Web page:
I cried hard enough to feel my pulse at the tips of my ears. The force was so unstoppable that I didn’t try to be subtle, to hide the snot or tears. I cried through the labyrinths of the hospital’s hallways and through the intestinal stairs of the garages. I cried at the dry cleaner and at the grocery store. Sobbing, I pulled my cart up to the check-yourself-out lines, where the clerk stood guard to make sure people weren’t stealing. She saw me coming, grabbed the front of my cart, dragged it to her station and started ringing me up herself without a word. People, it turns out, will show the most graceful kindness when they can tell you’re in actual agony, not just pissed or moody.
Then I cried in the shower and in my bed. I felt too old for this behavior, but I couldn’t stop, either. There is no suitable age to put hands on a dying parent’s body. No one is ever “old enough.”
Early July 2013: Transitional hospice care at home
After signing the discharge papers, Mom left the hospital via a bumpy ambulance. I stayed by her side as the ambulance unloaded her from the vehicle in front of our home, where hospice personnel waited, including a caregiver I’d hired for support. “The standard of care here,” I explained intently to anyone who’d listen, “is that of immortal unicorns who shit rainbow jellybeans. This must never change.” Fortunately, the daytime caregiver, Eva, didn’t need to be told; she tended to Mom not just with professional skill but with loving kindness.
During our first night back home, as a summer thunderstorm broke outside, Mom repeatedly told me and the caregiver that she was sorry to be a burden and ashamed to be need all this help. “Do thunderstorms ask permission?” I asked her. “Do they apologize for the noise? It just is. Part of life, part of the world, and so is this.”
I love thunder. It’s untouchable but palpable, everything wild and pure that we can’t lasso under our will—much like death itself.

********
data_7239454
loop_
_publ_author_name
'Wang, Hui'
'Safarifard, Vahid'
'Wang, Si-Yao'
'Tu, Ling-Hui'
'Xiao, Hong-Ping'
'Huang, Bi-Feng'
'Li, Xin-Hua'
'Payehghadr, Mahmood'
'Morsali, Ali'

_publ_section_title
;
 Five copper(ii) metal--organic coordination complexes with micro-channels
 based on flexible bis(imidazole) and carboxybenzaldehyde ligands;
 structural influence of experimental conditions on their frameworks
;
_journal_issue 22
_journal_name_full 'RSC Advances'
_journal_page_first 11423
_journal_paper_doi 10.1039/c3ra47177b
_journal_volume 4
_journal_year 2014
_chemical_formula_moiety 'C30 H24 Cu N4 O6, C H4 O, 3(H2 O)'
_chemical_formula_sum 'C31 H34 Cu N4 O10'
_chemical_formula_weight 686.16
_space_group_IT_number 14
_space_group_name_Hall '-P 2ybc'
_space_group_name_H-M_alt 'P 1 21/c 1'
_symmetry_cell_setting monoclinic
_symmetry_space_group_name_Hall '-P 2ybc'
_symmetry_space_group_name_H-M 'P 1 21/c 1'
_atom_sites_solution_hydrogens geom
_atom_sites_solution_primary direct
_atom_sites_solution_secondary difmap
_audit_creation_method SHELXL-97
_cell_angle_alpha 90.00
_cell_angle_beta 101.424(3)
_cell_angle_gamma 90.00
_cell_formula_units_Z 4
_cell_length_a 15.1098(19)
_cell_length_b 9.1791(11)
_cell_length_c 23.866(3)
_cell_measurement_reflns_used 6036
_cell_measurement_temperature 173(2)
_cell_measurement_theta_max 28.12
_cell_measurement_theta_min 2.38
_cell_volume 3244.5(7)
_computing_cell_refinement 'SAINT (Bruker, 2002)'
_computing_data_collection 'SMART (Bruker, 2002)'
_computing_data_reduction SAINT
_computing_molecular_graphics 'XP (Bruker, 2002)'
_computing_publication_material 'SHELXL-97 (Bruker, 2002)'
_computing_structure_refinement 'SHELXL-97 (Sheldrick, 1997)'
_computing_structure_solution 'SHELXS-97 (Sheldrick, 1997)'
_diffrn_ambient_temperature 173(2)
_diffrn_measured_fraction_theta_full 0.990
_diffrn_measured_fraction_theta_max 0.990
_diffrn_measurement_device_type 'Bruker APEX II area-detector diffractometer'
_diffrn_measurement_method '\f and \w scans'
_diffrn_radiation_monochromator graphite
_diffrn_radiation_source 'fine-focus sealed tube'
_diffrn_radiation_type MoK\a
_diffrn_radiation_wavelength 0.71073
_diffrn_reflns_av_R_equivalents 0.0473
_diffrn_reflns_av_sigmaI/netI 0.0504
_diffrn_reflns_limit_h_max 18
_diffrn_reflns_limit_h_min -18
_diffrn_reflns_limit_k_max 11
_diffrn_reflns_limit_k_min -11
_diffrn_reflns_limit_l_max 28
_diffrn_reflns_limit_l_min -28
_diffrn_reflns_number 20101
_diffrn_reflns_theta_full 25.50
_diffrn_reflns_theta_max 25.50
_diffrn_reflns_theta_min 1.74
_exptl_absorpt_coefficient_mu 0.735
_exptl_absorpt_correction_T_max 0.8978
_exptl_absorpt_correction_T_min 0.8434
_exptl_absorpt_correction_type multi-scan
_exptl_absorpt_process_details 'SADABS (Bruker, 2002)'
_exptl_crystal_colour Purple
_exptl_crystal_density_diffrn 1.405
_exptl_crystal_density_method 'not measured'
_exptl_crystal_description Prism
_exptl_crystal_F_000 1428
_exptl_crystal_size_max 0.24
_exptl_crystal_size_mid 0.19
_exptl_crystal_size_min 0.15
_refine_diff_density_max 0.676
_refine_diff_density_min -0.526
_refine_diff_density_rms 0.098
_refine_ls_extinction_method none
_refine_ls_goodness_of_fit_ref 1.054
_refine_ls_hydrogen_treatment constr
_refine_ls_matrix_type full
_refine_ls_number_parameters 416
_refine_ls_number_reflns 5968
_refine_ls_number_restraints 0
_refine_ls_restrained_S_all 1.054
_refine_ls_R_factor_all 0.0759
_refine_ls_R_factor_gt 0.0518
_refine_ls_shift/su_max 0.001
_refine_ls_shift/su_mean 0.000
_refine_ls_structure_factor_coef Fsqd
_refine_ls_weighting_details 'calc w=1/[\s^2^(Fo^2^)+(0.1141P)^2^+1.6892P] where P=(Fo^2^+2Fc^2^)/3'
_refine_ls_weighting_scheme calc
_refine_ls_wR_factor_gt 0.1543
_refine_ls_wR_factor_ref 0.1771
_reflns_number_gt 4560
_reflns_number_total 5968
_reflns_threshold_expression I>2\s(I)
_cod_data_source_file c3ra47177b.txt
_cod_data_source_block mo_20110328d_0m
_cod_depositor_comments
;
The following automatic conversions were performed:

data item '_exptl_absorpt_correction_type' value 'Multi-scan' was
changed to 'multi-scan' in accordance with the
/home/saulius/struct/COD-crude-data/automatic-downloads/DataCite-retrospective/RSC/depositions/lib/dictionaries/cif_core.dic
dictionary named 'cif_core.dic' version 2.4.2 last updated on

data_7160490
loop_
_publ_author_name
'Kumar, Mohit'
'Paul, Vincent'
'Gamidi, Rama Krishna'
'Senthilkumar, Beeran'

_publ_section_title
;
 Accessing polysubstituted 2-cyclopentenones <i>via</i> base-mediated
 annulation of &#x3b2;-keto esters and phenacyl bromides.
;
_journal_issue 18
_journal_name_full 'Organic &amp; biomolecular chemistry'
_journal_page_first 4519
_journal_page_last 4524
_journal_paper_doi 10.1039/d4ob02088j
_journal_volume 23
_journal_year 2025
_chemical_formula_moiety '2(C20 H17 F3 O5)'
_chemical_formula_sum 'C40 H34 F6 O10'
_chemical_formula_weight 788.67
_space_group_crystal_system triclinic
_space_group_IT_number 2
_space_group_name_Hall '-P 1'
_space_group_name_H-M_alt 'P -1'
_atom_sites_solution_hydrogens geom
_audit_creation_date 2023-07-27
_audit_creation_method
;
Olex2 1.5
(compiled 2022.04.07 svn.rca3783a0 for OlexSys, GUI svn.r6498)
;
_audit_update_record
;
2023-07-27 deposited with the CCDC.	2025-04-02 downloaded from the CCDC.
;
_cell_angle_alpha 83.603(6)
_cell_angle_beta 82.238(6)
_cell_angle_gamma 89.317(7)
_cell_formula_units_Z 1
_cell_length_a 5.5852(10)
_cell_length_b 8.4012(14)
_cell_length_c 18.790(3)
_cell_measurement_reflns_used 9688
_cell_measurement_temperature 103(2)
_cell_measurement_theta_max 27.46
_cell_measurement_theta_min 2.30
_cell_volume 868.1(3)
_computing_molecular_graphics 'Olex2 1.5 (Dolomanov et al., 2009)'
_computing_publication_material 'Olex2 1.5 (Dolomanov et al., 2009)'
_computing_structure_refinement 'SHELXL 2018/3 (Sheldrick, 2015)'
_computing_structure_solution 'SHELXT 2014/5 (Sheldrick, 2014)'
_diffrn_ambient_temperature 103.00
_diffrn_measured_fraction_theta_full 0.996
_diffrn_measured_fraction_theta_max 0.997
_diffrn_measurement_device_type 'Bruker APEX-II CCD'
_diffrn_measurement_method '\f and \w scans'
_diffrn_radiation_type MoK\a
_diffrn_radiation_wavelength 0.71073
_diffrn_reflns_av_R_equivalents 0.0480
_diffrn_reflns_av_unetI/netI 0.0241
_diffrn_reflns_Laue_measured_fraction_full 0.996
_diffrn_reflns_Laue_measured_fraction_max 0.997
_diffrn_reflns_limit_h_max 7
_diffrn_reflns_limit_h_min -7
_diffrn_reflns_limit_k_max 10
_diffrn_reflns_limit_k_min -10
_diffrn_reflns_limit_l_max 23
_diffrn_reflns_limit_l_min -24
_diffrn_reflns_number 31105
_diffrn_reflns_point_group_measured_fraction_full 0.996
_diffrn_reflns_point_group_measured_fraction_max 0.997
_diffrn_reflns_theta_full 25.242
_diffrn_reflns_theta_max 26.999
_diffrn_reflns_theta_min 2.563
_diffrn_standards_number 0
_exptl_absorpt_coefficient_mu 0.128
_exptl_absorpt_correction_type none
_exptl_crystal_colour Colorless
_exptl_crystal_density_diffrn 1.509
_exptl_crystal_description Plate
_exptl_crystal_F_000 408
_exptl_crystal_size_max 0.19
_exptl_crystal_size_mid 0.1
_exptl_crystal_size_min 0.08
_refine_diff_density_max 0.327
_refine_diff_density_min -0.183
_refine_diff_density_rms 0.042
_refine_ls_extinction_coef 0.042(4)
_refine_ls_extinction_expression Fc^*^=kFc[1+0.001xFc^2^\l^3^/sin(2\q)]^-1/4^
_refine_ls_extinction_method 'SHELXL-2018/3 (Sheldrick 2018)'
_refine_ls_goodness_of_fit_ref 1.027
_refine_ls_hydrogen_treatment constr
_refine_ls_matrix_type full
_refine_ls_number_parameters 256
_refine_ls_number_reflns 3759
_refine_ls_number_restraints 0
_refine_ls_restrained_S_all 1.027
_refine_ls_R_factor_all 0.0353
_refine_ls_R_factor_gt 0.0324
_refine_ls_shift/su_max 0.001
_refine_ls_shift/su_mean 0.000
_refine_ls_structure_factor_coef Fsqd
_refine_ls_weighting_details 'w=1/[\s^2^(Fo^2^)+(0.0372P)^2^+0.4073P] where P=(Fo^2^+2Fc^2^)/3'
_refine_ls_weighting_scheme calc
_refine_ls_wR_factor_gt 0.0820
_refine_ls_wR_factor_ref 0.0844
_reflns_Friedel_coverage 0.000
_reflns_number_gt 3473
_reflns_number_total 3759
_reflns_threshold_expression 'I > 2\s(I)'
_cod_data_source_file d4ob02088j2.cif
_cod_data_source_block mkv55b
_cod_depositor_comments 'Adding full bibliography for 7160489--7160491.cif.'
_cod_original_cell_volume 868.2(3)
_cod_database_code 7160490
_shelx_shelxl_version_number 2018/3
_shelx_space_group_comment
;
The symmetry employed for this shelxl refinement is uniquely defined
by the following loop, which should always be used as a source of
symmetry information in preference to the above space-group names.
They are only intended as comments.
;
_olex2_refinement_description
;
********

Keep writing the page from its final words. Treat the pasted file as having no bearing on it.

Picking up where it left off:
As the next days in home hospice unfolded, Mom fixated on my skin, touching it, complimenting it. Her food appetite, which used to be considerable, was all gone, and it seemed to transfer to skin hunger. She would pet my skin, and I would find her staring at it when I’d wear a sleeveless shirt, or when I checked on her one night straight out of my shower, dripping wet in a towel. Her attention startled me—until I realized just how rarely in my adult life I’d hugged my mother. Now, I guessed, it was time to appreciate what physical togetherness we had left.
Surprisingly, her humor was good. I had not really seen wit ever before from her, but now it came easily. It was like seeing her for the first time as the person who’d been lurking for decades under layers of hurts and resulting defenses.
One day as I returned home from the grocery store, I entered the back door, bags on each arm, and heard a howl emanating from both Mom and Eva. Alarmed, I dropped the bags on the back step and tore into the living room—where Mom and Eva were cackling at a drag queen on Jerry Springer who had lost her wig.
Though the cancer quickly destroyed her appetite, I knew Mom’s body still needed food, so I offered calories as long as she could endure eating. Since her longstanding dessert taboo was a moot point now, I brought her a pint of vanilla ice cream as a surprise. “Ooooooooooo,” she said as I dug a spoonful out and fed it to her. Her eyes lit up. “Good,” she said.
“No,” she said. I waited, tipping the open carton toward her. “Well,” she said, “one more.”
After a few days at home, Mom and I moved into a professional hospice center as her needs increased.
July 10, 2013: The last hours
From midnight of July 10, 2013, when Mom woke up in pain, until just after 3 am, I cuddled her, gave back scratches, told her I loved her repeatedly, let her touch me, put lip gloss on her cracked mouth, rested next to her in the bed, rubbed her arms and watched her fall asleep, her face relaxing as she escaped the pain. I felt okay leaving the hospice at roughly 3:20 am. I drove home.
I wanted to sleep. Instead, I had a sense of Mom being near me, her light bursting wide open. Rather than sleeping, I did what I seemed to have become best at doing: I cried. I knew what was coming.
I was determined to be present with my mother at her death. Jack thought it would be terrible for me to witness Mom’s death; he counseled me against it. No, I said—it might be terrible for him to witness a parent’s death, but we were different people with very different attitudes toward handling death. I’d already lived through missing the actual moment of my dad’s death, I reminded Jack, though I’d stayed by his side in the days before, and this time, I knew I was supposed to help my mother. Being present for her death was a lesson I was ready to learn.
Immigrants are not a zombie invasion
PW's Fall Guide 2014